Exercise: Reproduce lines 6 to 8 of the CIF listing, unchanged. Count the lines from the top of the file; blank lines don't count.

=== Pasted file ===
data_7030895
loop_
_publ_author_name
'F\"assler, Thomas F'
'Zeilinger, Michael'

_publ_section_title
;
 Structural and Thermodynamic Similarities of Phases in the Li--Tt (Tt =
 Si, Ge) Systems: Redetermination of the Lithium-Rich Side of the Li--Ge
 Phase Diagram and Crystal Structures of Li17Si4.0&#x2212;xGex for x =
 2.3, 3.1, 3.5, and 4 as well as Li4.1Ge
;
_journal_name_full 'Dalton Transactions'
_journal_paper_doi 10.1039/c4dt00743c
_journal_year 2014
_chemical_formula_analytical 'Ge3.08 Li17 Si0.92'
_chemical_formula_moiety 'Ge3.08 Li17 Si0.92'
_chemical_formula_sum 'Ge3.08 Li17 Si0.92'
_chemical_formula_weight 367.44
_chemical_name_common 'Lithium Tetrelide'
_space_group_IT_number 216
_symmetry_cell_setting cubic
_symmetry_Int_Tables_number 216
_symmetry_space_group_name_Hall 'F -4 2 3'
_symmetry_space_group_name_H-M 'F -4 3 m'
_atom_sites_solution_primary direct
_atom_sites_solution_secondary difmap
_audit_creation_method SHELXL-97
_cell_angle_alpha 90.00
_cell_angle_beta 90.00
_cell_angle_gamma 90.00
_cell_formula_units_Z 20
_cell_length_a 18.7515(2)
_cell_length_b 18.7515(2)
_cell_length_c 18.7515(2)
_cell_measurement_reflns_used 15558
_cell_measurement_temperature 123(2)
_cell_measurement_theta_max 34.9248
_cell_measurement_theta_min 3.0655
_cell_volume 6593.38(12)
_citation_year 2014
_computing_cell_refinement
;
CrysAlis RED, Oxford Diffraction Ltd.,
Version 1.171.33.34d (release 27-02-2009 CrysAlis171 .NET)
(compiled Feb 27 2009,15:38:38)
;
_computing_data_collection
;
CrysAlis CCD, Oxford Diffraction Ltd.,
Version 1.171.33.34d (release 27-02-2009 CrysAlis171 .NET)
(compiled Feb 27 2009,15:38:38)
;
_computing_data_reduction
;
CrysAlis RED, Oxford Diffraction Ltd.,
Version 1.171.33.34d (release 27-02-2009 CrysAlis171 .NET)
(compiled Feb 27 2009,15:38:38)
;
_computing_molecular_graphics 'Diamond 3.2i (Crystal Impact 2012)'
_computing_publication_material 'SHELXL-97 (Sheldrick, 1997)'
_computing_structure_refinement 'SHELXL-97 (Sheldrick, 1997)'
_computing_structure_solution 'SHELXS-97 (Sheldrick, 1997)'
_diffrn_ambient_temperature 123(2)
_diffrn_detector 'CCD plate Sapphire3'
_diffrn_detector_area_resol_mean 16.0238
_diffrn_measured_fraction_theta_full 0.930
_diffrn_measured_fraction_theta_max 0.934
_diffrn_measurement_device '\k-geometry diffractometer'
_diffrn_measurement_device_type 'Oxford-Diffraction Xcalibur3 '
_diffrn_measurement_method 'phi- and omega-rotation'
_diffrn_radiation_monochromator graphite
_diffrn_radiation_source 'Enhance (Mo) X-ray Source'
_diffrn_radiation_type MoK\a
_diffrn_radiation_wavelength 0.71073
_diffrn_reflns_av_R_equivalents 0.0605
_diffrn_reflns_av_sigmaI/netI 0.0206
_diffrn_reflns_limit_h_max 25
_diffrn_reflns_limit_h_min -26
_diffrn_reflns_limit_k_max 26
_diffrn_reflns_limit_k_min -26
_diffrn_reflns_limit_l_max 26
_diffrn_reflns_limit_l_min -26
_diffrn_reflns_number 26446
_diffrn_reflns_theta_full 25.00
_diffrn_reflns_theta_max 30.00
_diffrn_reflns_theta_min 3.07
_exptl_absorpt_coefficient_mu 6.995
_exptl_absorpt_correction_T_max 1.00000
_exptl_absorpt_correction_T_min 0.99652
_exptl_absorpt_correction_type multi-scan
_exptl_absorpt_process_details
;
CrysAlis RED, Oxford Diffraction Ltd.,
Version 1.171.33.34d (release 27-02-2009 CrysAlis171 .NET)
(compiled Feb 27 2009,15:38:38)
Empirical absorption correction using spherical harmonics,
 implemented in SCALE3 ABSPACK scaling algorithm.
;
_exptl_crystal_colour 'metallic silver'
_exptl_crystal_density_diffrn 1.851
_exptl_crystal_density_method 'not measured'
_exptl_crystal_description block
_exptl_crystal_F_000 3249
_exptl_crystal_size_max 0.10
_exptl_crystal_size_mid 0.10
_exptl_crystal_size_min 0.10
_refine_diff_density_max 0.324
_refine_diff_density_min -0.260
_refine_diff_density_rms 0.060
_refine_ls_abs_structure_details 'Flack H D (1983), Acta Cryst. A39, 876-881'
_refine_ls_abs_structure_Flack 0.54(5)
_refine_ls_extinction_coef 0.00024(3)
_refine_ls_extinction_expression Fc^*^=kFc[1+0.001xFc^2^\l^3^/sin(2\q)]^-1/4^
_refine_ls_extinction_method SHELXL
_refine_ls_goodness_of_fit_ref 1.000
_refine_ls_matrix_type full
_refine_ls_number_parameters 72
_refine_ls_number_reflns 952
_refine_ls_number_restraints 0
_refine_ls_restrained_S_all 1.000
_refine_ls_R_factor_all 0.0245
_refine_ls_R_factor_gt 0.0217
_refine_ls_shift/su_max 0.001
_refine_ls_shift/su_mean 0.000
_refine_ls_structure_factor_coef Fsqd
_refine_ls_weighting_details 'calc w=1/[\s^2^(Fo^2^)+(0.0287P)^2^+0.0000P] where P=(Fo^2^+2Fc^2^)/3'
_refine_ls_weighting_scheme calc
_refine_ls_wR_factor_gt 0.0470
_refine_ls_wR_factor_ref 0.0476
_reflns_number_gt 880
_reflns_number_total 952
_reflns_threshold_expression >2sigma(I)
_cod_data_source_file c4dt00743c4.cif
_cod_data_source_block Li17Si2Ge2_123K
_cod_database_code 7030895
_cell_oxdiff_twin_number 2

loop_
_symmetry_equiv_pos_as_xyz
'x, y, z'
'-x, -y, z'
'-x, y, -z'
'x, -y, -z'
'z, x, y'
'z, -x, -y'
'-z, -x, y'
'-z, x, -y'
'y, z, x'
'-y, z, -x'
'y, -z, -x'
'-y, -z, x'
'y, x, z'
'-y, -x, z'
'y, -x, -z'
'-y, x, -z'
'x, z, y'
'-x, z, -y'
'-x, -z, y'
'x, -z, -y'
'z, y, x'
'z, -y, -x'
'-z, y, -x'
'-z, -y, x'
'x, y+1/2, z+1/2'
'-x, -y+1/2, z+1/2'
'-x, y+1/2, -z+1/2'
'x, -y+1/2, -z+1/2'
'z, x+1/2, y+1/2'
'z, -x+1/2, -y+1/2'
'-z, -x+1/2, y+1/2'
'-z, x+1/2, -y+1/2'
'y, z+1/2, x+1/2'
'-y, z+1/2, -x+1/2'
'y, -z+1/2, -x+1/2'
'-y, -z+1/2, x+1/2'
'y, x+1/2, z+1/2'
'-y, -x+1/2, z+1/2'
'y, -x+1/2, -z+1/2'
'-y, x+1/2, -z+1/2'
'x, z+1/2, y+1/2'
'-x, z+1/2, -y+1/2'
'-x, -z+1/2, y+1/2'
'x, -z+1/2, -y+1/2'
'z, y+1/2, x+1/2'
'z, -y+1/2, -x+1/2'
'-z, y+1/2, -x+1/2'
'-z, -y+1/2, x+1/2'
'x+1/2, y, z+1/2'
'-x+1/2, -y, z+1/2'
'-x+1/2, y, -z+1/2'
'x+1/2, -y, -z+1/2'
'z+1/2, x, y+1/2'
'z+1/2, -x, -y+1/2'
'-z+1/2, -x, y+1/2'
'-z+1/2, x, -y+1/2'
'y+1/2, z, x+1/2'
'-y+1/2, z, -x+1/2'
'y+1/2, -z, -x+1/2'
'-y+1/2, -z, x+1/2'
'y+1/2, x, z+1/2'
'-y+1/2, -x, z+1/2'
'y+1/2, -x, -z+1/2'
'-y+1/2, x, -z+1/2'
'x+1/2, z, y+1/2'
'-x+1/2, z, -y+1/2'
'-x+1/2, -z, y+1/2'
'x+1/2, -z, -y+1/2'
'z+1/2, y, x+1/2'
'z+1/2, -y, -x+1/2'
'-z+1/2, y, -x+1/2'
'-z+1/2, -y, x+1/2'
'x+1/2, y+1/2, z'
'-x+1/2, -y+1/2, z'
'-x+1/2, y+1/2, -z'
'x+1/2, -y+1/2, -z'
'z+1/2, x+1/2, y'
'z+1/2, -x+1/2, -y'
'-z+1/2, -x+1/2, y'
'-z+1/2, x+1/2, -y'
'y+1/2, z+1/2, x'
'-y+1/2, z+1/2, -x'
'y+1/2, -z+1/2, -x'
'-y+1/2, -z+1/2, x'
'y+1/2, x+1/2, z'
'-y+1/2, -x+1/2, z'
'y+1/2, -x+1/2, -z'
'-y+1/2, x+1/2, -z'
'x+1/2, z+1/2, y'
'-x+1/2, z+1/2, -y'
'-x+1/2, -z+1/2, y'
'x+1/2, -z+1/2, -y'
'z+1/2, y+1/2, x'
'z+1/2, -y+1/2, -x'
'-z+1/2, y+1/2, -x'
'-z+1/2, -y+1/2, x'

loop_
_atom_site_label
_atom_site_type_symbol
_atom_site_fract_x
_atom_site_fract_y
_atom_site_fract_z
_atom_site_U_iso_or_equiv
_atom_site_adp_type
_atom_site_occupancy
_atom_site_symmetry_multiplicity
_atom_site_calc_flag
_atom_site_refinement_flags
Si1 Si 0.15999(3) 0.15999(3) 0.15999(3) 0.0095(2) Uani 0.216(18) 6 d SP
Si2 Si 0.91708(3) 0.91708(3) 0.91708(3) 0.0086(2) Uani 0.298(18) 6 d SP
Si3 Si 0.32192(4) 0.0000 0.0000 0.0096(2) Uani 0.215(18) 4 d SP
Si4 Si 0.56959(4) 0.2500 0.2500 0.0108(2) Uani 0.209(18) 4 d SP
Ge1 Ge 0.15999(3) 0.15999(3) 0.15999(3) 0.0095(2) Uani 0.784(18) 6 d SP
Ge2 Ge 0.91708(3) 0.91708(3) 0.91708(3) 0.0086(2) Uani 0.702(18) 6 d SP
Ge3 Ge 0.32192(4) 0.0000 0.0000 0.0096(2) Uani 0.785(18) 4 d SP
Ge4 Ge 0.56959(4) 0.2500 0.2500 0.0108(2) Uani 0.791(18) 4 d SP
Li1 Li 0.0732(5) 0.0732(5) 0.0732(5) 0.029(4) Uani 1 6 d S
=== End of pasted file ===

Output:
_publ_section_title
;
 Structural and Thermodynamic Similarities of Phases in the Li--Tt (Tt =